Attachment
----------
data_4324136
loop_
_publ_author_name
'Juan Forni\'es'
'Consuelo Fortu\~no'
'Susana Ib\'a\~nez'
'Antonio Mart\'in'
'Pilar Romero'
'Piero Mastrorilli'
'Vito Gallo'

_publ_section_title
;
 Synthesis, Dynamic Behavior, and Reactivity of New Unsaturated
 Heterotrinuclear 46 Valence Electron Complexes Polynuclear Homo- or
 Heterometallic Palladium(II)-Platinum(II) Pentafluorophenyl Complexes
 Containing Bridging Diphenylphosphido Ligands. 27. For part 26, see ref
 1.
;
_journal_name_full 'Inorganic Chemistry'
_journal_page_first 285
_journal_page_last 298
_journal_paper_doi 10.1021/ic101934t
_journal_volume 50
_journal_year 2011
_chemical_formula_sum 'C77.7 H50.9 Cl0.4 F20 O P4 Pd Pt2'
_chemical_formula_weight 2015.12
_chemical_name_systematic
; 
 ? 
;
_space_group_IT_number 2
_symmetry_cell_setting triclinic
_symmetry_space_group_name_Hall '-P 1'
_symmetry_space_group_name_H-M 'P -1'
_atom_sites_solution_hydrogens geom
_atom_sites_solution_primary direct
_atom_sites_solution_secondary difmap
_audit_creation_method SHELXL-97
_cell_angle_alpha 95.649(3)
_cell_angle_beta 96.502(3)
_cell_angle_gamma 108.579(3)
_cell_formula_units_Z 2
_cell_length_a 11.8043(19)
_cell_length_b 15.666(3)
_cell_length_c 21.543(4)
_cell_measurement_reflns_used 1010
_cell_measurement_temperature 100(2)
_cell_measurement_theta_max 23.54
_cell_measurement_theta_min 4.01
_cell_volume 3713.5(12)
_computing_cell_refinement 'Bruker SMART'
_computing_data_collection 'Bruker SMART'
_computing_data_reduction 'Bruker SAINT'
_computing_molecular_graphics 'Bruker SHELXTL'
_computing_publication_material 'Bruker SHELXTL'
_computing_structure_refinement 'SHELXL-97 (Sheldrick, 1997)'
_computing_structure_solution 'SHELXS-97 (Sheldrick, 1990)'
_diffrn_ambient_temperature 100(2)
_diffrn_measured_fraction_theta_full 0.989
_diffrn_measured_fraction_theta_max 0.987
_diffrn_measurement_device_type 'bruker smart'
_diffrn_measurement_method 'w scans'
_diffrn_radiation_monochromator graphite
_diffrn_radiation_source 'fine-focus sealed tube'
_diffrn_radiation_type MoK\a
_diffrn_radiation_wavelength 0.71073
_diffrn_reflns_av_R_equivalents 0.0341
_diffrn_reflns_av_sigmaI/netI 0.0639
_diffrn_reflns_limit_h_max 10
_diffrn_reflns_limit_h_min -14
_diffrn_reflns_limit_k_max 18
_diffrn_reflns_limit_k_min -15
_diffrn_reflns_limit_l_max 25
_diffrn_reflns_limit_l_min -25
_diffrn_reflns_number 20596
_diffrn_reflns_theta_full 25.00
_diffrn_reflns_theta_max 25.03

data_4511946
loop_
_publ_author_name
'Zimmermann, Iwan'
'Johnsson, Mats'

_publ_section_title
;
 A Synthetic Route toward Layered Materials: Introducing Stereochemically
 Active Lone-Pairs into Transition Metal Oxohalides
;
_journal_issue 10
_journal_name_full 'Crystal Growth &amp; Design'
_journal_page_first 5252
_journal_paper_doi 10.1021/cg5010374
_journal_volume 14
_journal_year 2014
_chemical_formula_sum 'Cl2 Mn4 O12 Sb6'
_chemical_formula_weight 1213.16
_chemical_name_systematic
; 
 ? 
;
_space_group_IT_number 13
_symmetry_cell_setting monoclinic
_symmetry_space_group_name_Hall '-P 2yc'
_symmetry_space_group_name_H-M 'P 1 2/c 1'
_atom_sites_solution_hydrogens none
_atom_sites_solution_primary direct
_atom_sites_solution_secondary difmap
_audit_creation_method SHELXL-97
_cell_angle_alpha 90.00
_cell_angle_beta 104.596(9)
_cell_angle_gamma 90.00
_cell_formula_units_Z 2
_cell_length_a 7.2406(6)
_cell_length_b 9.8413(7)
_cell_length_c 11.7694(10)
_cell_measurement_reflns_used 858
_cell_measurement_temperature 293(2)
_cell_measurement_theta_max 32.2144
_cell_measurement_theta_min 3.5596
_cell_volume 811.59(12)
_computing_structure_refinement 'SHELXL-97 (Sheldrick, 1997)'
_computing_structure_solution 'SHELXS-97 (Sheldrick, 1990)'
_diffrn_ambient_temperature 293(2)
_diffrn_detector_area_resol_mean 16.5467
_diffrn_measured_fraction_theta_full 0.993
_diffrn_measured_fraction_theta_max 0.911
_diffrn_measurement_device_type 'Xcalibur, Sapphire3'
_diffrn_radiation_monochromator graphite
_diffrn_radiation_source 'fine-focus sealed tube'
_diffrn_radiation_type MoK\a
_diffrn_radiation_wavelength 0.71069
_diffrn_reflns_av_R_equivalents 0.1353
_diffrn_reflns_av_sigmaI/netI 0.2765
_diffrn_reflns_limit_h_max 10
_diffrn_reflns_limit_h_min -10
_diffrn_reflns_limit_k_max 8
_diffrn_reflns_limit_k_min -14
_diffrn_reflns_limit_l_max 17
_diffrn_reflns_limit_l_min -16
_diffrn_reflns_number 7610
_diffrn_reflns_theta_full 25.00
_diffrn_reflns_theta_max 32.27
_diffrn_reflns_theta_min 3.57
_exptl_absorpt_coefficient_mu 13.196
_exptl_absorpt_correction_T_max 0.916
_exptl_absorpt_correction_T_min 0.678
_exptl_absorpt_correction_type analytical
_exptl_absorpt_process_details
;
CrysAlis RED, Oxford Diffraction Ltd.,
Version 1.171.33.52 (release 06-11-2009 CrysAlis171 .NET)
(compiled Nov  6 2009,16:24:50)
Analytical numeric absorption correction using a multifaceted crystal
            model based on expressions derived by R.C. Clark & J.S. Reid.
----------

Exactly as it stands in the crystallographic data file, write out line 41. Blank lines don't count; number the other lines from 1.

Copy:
_cell_angle_gamma 108.579(3)